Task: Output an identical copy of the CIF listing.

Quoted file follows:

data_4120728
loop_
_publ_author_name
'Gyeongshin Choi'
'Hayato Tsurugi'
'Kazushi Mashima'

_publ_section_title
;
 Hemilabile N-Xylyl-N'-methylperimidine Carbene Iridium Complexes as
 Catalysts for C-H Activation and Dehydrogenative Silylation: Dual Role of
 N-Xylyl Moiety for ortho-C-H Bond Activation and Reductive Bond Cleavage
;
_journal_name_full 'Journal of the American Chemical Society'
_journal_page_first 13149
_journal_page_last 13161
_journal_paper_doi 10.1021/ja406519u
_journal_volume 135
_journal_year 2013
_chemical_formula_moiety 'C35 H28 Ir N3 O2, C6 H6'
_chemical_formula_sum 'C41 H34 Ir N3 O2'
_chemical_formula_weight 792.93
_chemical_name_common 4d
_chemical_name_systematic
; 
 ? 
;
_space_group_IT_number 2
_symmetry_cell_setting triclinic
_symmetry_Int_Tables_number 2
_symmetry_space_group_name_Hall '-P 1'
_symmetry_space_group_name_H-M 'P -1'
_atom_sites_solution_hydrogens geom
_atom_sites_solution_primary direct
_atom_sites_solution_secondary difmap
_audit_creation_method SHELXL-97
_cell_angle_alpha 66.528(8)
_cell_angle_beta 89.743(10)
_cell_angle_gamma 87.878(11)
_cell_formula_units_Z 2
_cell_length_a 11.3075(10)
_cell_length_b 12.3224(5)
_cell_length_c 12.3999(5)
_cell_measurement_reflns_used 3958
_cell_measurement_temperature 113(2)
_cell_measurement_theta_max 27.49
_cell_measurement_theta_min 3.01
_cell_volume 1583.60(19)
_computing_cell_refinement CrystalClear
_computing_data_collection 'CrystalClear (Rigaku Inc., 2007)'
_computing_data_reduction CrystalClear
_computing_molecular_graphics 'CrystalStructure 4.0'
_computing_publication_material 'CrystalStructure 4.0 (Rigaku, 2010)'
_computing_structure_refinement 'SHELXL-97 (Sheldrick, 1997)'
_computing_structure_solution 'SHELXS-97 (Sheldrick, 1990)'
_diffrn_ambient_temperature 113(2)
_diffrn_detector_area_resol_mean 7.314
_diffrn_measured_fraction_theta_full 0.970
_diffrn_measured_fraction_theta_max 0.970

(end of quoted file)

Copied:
data_4120728
loop_
_publ_author_name
'Gyeongshin Choi'
'Hayato Tsurugi'
'Kazushi Mashima'

_publ_section_title
;
 Hemilabile N-Xylyl-N'-methylperimidine Carbene Iridium Complexes as
 Catalysts for C-H Activation and Dehydrogenative Silylation: Dual Role of
 N-Xylyl Moiety for ortho-C-H Bond Activation and Reductive Bond Cleavage
;
_journal_name_full 'Journal of the American Chemical Society'
_journal_page_first 13149
_journal_page_last 13161
_journal_paper_doi 10.1021/ja406519u
_journal_volume 135
_journal_year 2013
_chemical_formula_moiety 'C35 H28 Ir N3 O2, C6 H6'
_chemical_formula_sum 'C41 H34 Ir N3 O2'
_chemical_formula_weight 792.93
_chemical_name_common 4d
_chemical_name_systematic
; 
 ? 
;
_space_group_IT_number 2
_symmetry_cell_setting triclinic
_symmetry_Int_Tables_number 2
_symmetry_space_group_name_Hall '-P 1'
_symmetry_space_group_name_H-M 'P -1'
_atom_sites_solution_hydrogens geom
_atom_sites_solution_primary direct
_atom_sites_solution_secondary difmap
_audit_creation_method SHELXL-97
_cell_angle_alpha 66.528(8)
_cell_angle_beta 89.743(10)
_cell_angle_gamma 87.878(11)
_cell_formula_units_Z 2
_cell_length_a 11.3075(10)
_cell_length_b 12.3224(5)
_cell_length_c 12.3999(5)
_cell_measurement_reflns_used 3958
_cell_measurement_temperature 113(2)
_cell_measurement_theta_max 27.49
_cell_measurement_theta_min 3.01
_cell_volume 1583.60(19)
_computing_cell_refinement CrystalClear
_computing_data_collection 'CrystalClear (Rigaku Inc., 2007)'
_computing_data_reduction CrystalClear
_computing_molecular_graphics 'CrystalStructure 4.0'
_computing_publication_material 'CrystalStructure 4.0 (Rigaku, 2010)'
_computing_structure_refinement 'SHELXL-97 (Sheldrick, 1997)'
_computing_structure_solution 'SHELXS-97 (Sheldrick, 1990)'
_diffrn_ambient_temperature 113(2)
_diffrn_detector_area_resol_mean 7.314
_diffrn_measured_fraction_theta_full 0.970
_diffrn_measured_fraction_theta_max 0.970